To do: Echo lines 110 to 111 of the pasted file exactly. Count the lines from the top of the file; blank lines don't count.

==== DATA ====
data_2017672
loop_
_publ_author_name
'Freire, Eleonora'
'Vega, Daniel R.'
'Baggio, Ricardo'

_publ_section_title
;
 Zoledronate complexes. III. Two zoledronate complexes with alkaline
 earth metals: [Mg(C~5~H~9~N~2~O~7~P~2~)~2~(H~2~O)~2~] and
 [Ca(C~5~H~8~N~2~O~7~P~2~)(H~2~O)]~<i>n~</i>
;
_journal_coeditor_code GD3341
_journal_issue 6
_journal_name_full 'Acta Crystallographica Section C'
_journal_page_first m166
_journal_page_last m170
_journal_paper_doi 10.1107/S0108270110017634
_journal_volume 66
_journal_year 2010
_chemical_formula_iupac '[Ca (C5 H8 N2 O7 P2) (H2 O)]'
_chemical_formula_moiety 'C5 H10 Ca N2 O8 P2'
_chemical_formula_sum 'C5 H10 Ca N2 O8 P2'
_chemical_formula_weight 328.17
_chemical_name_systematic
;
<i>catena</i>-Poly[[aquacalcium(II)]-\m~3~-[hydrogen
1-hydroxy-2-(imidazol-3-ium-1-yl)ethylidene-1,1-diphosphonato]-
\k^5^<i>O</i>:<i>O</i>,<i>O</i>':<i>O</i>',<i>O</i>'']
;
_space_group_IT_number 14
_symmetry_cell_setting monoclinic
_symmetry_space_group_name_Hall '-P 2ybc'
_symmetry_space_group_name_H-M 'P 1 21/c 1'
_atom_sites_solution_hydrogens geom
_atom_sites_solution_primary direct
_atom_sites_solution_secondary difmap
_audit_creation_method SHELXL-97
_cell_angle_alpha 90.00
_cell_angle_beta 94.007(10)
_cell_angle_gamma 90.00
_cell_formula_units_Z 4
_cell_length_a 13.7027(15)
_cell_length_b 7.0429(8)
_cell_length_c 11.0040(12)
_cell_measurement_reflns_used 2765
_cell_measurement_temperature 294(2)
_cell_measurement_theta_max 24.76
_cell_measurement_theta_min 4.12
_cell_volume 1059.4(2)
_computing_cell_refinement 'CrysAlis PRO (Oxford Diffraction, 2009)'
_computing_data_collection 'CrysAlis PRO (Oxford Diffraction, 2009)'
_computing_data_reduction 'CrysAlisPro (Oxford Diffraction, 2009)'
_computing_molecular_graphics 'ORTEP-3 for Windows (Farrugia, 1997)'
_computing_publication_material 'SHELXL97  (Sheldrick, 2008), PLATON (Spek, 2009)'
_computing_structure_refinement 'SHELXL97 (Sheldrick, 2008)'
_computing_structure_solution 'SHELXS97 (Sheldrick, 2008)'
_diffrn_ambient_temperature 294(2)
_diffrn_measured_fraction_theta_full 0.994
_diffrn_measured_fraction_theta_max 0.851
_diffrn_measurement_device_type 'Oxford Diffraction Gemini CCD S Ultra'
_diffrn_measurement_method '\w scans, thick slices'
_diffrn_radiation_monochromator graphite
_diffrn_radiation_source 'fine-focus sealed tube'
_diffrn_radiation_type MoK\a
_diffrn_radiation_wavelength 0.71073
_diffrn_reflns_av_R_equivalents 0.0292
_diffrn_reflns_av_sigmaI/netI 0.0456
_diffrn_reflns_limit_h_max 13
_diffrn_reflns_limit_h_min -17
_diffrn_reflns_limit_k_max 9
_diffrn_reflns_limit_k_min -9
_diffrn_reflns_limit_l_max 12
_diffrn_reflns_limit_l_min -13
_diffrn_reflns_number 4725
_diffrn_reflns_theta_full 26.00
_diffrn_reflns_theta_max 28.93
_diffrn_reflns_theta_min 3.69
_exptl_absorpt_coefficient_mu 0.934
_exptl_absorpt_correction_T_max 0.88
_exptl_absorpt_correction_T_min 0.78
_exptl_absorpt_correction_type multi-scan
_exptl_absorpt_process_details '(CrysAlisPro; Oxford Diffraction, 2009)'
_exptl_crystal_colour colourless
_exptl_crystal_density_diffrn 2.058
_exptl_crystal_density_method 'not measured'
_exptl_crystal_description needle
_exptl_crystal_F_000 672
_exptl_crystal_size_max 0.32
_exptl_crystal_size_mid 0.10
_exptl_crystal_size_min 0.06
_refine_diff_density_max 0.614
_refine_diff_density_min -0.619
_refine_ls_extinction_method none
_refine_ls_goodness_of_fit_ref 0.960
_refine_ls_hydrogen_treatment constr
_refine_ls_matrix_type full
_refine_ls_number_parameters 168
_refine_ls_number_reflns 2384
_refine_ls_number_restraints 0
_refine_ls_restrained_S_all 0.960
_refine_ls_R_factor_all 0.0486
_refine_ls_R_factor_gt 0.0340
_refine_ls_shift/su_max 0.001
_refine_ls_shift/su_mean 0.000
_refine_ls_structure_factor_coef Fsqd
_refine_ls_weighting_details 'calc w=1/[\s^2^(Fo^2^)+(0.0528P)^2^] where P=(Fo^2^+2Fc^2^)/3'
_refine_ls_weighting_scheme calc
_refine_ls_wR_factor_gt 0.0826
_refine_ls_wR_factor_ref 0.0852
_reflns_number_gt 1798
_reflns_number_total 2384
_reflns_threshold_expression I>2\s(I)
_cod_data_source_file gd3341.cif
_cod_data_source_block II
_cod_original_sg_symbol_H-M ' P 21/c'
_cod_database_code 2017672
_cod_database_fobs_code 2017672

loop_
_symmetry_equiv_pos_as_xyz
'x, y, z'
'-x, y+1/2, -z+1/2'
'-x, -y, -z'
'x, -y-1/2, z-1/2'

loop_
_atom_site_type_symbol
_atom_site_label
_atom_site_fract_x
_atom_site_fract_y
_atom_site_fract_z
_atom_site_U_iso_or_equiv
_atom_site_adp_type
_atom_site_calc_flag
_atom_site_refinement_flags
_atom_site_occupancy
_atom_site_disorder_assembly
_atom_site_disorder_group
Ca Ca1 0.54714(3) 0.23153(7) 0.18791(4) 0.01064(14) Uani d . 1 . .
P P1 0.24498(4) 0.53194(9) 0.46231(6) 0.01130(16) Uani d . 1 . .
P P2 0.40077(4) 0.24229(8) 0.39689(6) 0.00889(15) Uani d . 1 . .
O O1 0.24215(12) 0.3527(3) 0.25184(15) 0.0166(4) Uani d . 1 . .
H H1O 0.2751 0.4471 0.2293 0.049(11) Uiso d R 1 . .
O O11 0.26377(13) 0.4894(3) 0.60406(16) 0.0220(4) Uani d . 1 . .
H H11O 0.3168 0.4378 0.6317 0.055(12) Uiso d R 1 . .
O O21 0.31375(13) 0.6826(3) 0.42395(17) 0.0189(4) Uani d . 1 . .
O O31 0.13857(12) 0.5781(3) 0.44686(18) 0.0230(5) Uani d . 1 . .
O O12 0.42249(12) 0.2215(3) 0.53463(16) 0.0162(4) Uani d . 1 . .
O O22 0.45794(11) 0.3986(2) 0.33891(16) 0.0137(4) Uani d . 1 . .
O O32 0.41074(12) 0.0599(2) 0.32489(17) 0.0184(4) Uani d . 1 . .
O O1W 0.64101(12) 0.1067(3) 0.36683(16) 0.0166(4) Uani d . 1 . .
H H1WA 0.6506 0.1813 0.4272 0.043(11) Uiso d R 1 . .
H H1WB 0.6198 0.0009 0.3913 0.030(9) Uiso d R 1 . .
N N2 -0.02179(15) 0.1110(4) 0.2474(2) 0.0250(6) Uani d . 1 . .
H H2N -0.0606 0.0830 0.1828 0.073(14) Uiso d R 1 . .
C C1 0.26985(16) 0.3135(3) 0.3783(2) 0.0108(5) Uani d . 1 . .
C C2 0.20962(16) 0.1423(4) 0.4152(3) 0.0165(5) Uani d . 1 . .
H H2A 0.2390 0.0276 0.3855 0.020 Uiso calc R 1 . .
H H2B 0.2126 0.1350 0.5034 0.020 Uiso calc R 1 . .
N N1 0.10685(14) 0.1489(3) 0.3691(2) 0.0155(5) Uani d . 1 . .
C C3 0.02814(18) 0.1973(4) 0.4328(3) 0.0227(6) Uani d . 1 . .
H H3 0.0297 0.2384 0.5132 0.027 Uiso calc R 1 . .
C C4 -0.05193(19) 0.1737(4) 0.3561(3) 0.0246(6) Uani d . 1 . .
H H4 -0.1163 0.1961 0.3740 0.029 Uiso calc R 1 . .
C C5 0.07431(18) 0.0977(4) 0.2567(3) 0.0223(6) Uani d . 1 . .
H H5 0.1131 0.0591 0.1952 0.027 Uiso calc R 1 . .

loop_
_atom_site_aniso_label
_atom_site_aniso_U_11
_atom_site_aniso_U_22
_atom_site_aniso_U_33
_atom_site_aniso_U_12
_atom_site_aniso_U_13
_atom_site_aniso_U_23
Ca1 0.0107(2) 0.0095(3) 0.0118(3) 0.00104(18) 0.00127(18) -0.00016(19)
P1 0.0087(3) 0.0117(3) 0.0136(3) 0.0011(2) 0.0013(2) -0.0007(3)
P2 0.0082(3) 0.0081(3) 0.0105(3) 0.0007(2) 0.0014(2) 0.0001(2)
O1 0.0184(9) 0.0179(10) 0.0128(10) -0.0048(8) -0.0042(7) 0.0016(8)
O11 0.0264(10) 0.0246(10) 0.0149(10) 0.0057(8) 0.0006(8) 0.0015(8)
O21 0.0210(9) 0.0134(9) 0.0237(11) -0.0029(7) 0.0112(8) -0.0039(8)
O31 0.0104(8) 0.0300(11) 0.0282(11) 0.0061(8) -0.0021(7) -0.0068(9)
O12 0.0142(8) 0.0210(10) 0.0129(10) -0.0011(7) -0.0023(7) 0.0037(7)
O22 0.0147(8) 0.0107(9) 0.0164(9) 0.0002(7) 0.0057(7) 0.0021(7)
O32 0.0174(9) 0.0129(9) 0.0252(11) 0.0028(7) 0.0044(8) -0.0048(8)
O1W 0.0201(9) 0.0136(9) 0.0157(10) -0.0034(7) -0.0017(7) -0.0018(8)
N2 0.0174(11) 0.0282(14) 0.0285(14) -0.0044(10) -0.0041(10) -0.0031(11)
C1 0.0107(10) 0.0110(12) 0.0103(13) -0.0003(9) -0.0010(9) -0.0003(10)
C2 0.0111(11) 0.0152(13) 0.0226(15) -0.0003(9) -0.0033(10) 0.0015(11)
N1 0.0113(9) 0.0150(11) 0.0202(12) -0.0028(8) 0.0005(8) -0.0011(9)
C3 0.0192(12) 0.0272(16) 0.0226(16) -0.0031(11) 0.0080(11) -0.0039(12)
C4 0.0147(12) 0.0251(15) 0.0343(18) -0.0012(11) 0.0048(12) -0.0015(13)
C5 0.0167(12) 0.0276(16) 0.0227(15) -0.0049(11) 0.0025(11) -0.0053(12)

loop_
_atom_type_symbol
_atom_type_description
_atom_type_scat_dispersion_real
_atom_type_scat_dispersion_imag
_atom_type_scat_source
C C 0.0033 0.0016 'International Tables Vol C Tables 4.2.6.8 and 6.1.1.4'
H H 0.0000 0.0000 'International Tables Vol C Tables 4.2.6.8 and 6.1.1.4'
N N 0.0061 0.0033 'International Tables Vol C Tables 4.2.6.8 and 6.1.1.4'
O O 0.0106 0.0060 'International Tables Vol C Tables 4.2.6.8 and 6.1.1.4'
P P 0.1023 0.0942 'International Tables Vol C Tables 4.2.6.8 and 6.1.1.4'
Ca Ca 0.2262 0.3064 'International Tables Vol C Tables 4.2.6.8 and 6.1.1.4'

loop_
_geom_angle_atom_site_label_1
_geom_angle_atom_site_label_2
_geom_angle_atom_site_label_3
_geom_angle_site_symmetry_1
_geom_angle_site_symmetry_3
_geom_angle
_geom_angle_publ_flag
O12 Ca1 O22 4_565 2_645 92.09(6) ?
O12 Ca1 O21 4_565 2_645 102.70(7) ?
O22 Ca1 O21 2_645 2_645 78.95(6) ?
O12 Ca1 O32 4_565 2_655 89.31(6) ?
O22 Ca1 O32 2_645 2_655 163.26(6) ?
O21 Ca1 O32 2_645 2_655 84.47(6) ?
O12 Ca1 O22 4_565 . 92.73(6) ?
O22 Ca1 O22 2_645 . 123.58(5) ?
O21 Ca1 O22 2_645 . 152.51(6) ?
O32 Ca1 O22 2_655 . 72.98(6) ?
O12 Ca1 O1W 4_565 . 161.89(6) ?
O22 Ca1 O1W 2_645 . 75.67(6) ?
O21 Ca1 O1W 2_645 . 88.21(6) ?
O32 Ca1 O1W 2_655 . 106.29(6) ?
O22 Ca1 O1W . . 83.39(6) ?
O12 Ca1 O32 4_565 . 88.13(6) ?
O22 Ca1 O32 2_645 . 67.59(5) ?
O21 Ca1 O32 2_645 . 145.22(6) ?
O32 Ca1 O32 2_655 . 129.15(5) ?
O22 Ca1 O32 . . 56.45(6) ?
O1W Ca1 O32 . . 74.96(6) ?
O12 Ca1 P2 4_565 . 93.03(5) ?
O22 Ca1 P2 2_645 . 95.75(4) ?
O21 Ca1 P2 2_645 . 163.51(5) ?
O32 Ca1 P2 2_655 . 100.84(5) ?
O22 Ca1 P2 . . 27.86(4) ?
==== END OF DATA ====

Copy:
_refine_ls_wR_factor_ref 0.0852
_reflns_number_gt 1798